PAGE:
2.  You need to find the circumference of your hand - use a flexible tape measure, paper or ribbon, wrap it around your hand at the widest point. If you're using paper or ribbon, use a pen to mark the measurement, then measure the length using a ruler

3.  You can add on approximately 2cm - 2.5cm or .75" - 1" for a comfortable fit and an easy pass over your hand. However, it's important to remember that the size of beads used in your design may impact on the size of the bangle you make; feel free to reduce or increase this measurement as appropriate.

If you are making a bangle for someone else, or to sell, our table gives you some typical sizes to follow:

Measuring For Cuffs

Cuffs are worn by putting the opening of the cuff against the side of your wrist, then wriggling your wrist into the cuff. You can usually manipulate the cuff to make it fit better by squeezing it around the shape of your wrist, or gently opening the cuff gap. However some cuff materials such as acrylic, resin or plexi-glass are not adjustable, so should not be forced into a different shape.

To measure your wrist for a cuff, follow the same guidelines for measuring for a bracelet, then refer to the table below for typical cuff measurements:

Ankle Bracelets

Anklets are often a popular choice for hand-made jewellery too. Typically, anklets measure approximately 22cm or 9", however the size range can be from 16-27cm or 8-11".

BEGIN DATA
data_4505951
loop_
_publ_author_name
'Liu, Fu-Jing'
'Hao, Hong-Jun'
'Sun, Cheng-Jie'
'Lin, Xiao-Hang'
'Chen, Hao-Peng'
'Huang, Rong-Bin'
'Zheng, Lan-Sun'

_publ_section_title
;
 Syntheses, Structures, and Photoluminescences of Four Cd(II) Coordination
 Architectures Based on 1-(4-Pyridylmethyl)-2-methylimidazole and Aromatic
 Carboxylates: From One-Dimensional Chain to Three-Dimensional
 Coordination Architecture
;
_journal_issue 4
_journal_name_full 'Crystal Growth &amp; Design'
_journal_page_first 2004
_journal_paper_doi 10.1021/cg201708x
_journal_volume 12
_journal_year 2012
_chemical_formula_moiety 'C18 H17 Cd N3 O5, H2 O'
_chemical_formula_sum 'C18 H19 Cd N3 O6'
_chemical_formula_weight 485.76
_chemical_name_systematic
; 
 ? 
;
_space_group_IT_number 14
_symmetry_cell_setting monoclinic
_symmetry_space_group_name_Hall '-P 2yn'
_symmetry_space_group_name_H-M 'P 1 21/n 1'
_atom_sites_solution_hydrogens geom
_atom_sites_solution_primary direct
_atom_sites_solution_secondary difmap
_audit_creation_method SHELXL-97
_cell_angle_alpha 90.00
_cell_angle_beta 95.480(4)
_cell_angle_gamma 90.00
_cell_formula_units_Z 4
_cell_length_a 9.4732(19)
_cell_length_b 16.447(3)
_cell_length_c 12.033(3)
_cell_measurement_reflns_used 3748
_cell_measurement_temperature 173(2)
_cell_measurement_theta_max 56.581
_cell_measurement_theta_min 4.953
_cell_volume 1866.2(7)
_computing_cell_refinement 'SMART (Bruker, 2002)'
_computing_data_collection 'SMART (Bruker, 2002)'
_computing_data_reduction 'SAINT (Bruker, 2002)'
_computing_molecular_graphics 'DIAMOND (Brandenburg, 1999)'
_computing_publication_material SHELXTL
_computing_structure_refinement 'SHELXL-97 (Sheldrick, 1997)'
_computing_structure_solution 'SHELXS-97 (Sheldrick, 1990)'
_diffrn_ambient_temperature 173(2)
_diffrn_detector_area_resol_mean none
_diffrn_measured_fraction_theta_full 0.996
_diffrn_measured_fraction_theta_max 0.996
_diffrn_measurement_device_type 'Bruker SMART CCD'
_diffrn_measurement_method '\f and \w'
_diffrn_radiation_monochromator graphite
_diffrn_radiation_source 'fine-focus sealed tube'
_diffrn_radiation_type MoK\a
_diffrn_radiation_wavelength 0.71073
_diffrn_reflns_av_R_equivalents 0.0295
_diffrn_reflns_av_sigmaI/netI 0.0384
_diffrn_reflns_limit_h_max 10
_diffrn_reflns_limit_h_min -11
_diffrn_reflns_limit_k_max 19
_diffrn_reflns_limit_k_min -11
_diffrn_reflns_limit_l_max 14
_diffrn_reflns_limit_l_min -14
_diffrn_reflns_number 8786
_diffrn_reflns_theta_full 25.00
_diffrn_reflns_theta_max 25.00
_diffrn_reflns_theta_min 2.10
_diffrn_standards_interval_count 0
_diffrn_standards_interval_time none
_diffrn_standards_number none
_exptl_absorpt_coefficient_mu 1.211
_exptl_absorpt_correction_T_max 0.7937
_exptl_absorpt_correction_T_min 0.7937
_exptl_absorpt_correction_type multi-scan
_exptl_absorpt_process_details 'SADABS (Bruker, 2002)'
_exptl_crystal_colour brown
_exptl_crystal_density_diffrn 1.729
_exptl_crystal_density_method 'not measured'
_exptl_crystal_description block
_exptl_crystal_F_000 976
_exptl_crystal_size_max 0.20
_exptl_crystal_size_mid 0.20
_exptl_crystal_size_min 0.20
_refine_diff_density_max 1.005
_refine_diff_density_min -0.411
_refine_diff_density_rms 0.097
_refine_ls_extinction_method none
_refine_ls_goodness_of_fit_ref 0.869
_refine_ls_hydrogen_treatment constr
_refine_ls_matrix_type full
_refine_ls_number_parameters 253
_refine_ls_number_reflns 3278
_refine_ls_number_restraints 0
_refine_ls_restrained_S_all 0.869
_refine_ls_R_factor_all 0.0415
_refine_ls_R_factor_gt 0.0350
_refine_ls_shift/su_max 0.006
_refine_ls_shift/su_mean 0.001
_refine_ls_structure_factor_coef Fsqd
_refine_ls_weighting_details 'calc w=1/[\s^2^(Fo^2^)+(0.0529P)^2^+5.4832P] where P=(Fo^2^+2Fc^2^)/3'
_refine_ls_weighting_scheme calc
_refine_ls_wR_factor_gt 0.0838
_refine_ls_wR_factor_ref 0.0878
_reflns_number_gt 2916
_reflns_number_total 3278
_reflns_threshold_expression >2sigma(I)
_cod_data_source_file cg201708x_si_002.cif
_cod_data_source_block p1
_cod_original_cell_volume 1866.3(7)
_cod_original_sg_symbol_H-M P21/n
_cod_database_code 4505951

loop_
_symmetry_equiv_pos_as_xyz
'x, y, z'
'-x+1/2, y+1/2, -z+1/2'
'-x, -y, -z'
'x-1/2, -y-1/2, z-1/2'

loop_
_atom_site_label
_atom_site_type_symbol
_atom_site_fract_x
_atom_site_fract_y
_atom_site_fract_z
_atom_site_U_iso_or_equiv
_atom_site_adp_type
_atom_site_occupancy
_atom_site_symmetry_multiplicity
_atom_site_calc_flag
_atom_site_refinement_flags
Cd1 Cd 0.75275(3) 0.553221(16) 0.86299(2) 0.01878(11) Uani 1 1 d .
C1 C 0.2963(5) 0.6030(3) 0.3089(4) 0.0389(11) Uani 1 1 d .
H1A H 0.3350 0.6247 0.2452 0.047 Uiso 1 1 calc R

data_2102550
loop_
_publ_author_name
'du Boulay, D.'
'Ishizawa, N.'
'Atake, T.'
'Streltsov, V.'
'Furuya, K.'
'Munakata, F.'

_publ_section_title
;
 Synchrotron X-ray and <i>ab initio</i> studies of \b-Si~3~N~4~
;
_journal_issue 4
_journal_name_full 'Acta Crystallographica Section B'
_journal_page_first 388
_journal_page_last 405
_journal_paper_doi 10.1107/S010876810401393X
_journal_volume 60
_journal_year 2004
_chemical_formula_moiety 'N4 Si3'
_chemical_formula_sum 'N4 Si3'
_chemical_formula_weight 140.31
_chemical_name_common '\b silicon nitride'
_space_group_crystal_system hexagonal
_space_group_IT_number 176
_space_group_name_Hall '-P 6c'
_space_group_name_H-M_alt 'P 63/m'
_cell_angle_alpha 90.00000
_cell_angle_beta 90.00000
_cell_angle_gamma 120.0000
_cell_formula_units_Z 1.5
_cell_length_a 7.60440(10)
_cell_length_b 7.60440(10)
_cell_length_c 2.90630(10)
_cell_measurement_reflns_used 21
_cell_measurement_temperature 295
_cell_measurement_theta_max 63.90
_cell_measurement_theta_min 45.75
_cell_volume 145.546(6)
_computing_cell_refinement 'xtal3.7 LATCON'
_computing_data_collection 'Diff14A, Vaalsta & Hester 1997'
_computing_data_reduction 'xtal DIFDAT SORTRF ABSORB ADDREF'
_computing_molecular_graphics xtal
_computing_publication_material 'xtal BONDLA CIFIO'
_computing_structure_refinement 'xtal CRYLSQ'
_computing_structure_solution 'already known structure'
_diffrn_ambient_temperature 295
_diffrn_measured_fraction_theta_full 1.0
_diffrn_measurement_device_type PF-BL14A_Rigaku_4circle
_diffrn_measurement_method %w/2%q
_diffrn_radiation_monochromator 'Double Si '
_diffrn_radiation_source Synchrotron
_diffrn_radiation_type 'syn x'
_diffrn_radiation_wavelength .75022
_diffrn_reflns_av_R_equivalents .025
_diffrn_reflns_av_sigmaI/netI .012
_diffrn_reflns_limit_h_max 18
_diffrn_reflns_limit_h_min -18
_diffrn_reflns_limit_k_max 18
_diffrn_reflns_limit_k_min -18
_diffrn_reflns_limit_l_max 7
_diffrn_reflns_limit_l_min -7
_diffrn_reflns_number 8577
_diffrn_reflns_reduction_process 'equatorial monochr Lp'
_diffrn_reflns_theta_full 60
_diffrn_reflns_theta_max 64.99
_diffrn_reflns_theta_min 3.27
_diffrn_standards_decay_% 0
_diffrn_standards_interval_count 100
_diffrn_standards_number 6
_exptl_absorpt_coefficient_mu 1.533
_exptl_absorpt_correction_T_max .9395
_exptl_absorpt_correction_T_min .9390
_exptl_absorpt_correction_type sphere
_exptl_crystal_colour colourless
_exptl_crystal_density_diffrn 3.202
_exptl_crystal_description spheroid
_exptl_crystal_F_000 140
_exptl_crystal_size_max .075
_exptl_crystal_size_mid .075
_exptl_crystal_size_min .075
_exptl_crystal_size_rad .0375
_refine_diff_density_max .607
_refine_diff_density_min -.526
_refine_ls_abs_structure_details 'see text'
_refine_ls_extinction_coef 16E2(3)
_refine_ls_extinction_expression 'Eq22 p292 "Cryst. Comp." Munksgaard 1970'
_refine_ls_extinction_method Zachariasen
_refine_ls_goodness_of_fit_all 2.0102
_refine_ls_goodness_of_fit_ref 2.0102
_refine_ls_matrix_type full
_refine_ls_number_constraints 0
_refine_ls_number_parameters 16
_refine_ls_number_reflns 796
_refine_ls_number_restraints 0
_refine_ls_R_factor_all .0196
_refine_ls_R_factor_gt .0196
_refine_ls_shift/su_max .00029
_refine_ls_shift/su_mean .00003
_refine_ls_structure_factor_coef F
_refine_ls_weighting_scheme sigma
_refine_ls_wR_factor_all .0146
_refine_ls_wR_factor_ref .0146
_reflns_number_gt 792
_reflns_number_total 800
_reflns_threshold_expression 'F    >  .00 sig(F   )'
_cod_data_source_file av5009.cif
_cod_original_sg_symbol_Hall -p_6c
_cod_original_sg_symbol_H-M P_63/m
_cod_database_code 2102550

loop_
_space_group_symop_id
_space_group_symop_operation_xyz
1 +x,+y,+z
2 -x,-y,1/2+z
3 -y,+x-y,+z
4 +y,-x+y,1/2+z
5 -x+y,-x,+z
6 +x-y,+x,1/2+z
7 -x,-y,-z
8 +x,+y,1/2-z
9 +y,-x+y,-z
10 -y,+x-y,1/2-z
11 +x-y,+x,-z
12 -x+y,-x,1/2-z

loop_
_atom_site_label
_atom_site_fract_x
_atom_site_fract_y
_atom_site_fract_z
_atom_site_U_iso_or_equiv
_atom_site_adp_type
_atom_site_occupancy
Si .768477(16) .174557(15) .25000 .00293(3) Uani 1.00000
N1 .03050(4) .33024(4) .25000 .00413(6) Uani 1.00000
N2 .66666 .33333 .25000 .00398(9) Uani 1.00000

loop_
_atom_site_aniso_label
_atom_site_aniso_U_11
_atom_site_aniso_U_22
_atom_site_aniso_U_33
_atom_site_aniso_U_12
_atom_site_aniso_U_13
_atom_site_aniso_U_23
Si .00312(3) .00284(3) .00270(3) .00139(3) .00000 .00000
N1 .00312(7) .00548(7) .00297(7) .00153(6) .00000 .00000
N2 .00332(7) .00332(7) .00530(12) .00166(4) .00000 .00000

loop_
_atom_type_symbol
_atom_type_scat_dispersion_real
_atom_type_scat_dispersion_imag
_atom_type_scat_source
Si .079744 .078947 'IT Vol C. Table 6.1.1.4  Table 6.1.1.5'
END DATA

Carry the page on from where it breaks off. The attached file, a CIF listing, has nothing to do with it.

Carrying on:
Again, the same rules for bracelets apply when making anklets - the more dainty the style, the smaller the length should be, the bigger the beads or chain, the longer the length (though take care the beads don't become a tripping hazard!).

To measure an anklet for yourself:

1. Take a flexible tape measure (or a strip of paper or ribbon) and wrap it snugly around your ankle (this should be on the ankle bone)

2. If you are using paper or ribbon, mark the size using a pen, then measure the length using a ruler

3. Decide the type of fit you'd like, then refer to the table below to get your anklet measurement

A Final Note - One-Size-Fits-All Bracelets

Sometimes if you don't know how large to make your bracelets, are planning to sell to a mixed audience, or want to make jewellery for children, then a 'one-size-fits-all' approach may be the way to go. 

In this instance there are several different ways you can achieve this:

  • Bracelets with sliding knots, usually made out of leather, hemp, waxed cotton, rattail or knotting cord are a good choice for many designs
  • Wrap-around designs with a fabric section at either end that is knotted together allows the wearer to make it as loose or as tight as they prefer
  • Memory wire bracelets can be made as long or as short as you want (great for using us stash beads), as they naturally wrap themselves around the wearer's wrist
  • Include an extension chain on your clasp, so the wearer can choose the best fit for themselves
  • Stretchy bracelets made with elastic cord are a cost effect way of producing bracelets quickly, and can be stacked for visual attention. These are also great for children to wear as they will break if put under undue strain (such as a child getting it caught on something dangerous)